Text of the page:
Americans push unique mystique

March 28, 2000|By Richard Reeves

WASHINGTON -- Are Americans different? The question has been asked by scholars and writers at least since Alexis de Tocqueville wrote "Democracy in America" in the 1830s. His answer was, "Yes, they are" -- and he became the father to regularly emerging theories of American "exceptionalism."

The American, de Tocqueville thought, was exceptional because he lacked a feudal past, was more socially egalitarian, more meritocratic, more individualistic, more rights-oriented and more religious.

Now, in our globalizing world, ideas like that should be moving toward anachronism. If you listen to all the talk of free-market or e-market democracy, all people are becoming more like one another -- at faster or slower rates depending on where they began the journey. Depending on who is doing the talking, everybody else (usually) is becoming like us, or (less often) we are becoming like everybody else.

Maybe. In a provocative article in the current issue of the

cf03 Wilson Quarterly,

cf01 the journal of the Woodrow Wilson International Center for Scholars, Seymour Martin Lipset, a man of many impressive credentials, argues that they, basically other Westerners, may or may not be becoming like us, but we sure don't seem to be becoming like anyone else. (The description of de Tocqueville's ideas above comes from Mr. Lipset's essay.)

He argues that even as globalization rises and industrialism declines in developed societies, ideas and self-images have not followed proportionately. For instance, from 1960 to now, the number of workers in American manufacturing declined from 26 percent to 16 percent of the work force. During the same period, the number in Swedish manufacturing declined from 32 percent to 19 percent. But while the Swedes are more tolerant of capitalism and individualism than they were 50 years ago, they and almost all other Europeans have only combined American notions about income inequality as a prerequisite of economic growth with their continuing belief in egalitarian and communitarian values.

On that one, Mr. Lipset reports that survey research indicates that about half of Americans say they would choose earnings based on production, while two-thirds of British, French, Spanish and German respondents said they would choose fixed salaries. Along those same lines, he reports that in 1991 surveys, only 31 percent of Americans said they agreed with the statement, "What you achieve depends largely on your family background." The comparable figures for Great Britain and Italy were, respectively, 53 percent and 63 percent.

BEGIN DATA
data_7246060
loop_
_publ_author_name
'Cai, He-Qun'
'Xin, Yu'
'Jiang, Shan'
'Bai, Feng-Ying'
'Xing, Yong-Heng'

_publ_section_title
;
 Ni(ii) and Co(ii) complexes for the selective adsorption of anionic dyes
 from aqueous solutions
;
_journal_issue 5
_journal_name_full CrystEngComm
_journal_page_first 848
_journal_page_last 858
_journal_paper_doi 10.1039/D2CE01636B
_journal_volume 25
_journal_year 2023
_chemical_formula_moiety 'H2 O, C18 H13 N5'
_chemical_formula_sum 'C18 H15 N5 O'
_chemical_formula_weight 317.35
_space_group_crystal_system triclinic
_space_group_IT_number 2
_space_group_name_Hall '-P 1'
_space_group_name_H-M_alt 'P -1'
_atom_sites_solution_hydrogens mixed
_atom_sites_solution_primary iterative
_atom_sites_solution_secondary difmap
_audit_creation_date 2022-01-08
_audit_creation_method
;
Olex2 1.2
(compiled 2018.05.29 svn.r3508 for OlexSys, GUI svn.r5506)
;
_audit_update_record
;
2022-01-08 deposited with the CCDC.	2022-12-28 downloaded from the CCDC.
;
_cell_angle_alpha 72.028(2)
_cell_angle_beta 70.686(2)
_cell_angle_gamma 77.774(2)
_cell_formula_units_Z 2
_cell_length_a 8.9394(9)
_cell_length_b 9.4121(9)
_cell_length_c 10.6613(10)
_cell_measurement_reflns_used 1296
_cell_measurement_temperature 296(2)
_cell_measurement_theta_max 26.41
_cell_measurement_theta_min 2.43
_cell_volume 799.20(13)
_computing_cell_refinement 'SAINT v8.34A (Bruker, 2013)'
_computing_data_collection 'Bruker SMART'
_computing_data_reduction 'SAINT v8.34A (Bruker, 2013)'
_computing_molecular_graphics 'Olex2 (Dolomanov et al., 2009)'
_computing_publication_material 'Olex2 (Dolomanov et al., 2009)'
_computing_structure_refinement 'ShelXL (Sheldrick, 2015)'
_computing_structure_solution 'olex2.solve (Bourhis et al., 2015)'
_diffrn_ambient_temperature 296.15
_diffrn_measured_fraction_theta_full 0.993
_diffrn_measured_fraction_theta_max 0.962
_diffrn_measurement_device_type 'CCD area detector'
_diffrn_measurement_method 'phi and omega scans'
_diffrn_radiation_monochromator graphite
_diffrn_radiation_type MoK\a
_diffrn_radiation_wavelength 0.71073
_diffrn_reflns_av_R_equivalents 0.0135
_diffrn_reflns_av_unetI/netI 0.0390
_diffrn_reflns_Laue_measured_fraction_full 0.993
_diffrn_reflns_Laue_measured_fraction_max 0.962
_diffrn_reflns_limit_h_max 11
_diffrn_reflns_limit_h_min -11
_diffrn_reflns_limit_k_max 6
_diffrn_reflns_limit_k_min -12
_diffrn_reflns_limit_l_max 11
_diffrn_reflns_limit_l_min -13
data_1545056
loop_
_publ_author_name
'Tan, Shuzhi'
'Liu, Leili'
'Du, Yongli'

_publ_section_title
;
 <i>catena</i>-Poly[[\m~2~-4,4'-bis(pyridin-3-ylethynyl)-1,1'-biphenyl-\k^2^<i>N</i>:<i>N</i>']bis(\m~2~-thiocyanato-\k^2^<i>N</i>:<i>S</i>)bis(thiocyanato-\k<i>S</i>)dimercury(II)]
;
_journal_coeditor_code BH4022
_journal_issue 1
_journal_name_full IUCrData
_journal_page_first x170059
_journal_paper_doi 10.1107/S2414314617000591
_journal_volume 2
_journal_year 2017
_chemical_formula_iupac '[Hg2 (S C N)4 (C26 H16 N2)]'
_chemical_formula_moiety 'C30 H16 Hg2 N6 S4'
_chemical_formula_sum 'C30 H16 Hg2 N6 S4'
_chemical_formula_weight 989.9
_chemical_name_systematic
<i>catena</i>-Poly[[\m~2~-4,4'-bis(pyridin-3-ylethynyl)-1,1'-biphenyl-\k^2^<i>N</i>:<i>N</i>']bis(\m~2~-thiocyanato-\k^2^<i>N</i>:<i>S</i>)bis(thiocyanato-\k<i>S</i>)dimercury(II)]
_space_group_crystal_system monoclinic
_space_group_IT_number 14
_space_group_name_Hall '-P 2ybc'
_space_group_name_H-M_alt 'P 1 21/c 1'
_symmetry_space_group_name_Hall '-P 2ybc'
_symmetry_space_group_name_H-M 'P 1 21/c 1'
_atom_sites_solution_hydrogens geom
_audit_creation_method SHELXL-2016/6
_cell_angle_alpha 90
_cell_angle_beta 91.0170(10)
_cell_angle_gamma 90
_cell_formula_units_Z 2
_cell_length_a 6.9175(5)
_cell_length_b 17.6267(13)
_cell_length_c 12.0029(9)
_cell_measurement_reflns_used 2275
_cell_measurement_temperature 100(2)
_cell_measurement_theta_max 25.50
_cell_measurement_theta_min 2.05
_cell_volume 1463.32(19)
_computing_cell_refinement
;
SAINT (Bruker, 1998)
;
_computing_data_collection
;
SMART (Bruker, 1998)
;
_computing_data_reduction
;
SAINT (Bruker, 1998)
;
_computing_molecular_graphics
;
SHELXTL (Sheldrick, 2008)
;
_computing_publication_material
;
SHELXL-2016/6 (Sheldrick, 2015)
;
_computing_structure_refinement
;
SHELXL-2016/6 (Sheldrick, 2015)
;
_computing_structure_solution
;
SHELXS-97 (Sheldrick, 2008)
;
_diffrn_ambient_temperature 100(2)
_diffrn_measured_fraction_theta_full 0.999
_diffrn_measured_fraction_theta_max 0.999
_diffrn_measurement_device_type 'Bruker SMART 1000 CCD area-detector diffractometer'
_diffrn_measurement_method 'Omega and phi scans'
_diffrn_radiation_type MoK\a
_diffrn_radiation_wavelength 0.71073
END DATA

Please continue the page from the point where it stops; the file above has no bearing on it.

Interesting. I do think Americans are different, and I am certain I will not see a time when we are not. My own unscientific list of what makes us different would begin with this:

We are the only people I know of who raise our children to leave home -- to find themselves. Others raise kids to serve the family, the tribe or the state. Italians, for instance, don't waste energy debating family values. They have the classic kind. We don't.

Then I might add these other American exceptions:

We believe in the right to fail -- and move on. That is why we are so mobile and why our bankruptcy laws are so lenient.

We believe we are who we say we are. That is why half the resumes in the country are phony.

We are anti-history. The past is just that, past. And that is not always a bad thing by any means. We don't kill each other over something that happened hundreds of years ago. We don't even know what happened hundreds of years ago. We try things that have failed before -- and sometimes they work now.

We are much more religious, perhaps because we believe we are so superior that we must have been created by something far greater than man or chemistry.

We are vividly bipolar, believing in good and bad, Democrats and Republicans, and that there are two sides to every question. There are, of course, more sides than we understand, but it is easier to work with two.

We believe in continuing education. Most other adults think the idea of going back to school is daft; school is for children.

We believe we are going to get rich one way or another. Genius. Hard work. Luck. Regis Philbin. One way or another it's going to happen -- if not to us, then to our kids.

That's why we're Americans. I'm not sure globalization can change that.

Richard Reeves is a syndicated columnist.

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